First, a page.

A Swiss study of text messaging intervention in young people did not have statistically significant short-term effects on smoking cessation, but did result in statistically significant lower cigarette consumption, according to a study published in the Journal of Medical Internet Research.
"Smoking prevalence remains high, particularly among adolescents and young adults with lower educational levels, posing a serious public health problem," study authors wrote. "There is limited evidence of effective smoking cessation interventions in this population."
The objective of the study was to test the efficacy of an individually tailored, fully automated text messaging intervention for smoking cessation in young people. A randomized controlled trial, using a school class as the randomization unit, was conducted to test the efficacy of the SMS text messaging intervention compared to an assessment-only control group. The primary outcome measure was seven-day smoking abstinence. Secondary outcomes were four-week smoking abstinence, cigarette consumption, stage of change, and attempts to quit smoking.
A total of 2,638 students in 178 vocational school classes in Switzerland participated in the online screening, and 755 persons (74.6 percent) participated in the study.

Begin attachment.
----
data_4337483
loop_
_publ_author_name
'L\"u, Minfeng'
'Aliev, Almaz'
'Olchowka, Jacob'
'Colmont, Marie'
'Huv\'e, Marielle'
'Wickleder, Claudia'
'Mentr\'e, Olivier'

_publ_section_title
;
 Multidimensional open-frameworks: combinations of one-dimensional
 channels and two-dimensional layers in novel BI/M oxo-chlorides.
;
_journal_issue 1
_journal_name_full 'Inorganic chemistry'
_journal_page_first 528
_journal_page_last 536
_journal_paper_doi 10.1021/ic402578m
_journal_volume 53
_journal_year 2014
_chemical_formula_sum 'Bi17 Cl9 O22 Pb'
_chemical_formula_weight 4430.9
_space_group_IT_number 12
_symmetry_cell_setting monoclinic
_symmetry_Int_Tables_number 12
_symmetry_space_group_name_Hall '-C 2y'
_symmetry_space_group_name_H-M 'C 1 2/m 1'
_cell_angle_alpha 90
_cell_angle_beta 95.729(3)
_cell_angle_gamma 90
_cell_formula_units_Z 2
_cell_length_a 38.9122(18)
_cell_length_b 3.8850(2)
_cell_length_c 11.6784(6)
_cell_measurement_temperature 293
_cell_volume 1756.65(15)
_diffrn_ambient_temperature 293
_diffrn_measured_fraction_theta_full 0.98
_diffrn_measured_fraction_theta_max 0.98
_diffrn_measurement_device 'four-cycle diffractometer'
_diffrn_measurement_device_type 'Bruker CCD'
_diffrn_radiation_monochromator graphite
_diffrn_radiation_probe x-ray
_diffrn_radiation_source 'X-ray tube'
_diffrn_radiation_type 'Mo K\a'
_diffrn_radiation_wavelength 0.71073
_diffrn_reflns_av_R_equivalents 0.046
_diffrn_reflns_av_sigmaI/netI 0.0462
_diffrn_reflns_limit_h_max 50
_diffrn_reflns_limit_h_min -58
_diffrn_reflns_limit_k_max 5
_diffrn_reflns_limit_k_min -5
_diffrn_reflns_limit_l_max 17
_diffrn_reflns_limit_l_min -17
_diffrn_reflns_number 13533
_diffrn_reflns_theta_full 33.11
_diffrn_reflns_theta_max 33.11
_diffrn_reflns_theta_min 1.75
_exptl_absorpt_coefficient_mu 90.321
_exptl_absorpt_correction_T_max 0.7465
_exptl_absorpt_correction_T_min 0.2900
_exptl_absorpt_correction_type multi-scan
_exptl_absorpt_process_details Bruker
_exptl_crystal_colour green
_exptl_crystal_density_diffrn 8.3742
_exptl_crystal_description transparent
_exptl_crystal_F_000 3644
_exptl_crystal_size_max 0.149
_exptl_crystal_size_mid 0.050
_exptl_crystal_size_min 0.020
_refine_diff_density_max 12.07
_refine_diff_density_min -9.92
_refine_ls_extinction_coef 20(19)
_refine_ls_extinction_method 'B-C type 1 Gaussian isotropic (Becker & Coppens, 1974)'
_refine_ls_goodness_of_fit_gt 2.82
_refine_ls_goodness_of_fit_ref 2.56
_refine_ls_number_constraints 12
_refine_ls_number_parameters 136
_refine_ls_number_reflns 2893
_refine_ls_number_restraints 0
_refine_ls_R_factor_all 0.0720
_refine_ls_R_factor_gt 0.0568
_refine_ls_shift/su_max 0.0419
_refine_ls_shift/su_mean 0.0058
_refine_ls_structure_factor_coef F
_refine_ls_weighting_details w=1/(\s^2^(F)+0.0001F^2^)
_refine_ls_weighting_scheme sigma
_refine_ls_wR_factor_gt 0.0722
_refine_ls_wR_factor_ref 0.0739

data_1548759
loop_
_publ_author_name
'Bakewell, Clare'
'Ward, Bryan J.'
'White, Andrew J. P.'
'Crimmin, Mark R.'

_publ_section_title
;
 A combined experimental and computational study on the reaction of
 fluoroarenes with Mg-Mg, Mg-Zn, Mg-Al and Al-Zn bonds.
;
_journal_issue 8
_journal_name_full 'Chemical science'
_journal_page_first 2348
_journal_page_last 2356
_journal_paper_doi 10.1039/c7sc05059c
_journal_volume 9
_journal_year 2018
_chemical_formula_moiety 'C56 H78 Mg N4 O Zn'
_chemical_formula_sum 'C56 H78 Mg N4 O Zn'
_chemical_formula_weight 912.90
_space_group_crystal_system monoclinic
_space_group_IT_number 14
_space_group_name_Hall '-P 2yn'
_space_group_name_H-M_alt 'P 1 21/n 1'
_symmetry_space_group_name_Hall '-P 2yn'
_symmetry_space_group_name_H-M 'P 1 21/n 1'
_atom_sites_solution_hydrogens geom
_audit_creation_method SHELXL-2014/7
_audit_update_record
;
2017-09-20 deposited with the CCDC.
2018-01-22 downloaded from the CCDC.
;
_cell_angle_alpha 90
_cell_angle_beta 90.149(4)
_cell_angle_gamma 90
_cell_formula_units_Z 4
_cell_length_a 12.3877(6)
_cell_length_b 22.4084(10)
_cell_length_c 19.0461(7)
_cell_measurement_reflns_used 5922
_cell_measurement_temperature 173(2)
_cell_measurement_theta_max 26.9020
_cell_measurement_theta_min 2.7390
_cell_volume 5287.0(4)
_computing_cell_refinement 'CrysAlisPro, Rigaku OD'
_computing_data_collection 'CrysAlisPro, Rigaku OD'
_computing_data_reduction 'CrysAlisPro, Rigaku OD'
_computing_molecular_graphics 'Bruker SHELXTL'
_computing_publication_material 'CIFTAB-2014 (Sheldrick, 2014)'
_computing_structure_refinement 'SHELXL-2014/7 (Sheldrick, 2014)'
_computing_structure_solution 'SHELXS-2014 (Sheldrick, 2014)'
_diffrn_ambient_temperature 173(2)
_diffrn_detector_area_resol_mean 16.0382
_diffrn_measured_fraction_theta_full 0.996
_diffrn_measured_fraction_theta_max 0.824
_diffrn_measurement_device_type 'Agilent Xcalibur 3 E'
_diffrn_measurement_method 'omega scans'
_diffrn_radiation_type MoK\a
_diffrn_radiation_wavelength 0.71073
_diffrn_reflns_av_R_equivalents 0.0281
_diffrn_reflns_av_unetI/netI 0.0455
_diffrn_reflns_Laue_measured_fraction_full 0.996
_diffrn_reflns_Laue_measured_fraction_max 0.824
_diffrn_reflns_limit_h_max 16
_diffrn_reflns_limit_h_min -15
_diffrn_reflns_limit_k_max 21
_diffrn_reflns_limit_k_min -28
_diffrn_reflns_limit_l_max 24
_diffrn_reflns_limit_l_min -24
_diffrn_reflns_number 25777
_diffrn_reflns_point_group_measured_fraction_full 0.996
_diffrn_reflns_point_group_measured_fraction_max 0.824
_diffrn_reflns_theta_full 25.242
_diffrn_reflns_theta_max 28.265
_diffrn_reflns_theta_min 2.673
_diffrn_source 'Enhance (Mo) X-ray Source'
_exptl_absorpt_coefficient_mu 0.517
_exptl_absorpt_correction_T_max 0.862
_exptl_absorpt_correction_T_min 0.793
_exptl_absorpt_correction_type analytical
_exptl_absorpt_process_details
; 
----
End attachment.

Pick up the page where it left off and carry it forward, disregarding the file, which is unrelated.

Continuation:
"This study demonstrated the potential of an SMS text message-based intervention to reach a high proportion of young smokers with low education levels," concluded the article. "The intervention did not have statistically significant short-term effects on smoking cessation; however, it resulted in statistically significant lower cigarette consumption. Additionally, it resulted in statistically significant more attempts to quit smoking in occasional smokers."
According to a recently released review of evidence from five studies, mobile phone-based interventions are an effective method for helping smokers quit. The interventions included in the review primarily used text messaging via mobile phones to provide motivational messages, support and tips for stopping smoking, resulting in people being more likely to stay away from cigarettes over a six-month period.
Nevertheless, an earlier review by researchers published in 2009 identified two trials for mobile phone-based programs that did not find a long-term improvement in smoking cessation rates. The difference between the earlier review and the new review was that the latter incorporated data from three additional studies, and as a result came to a different conclusion.
To learn more:
- read the article in JMIR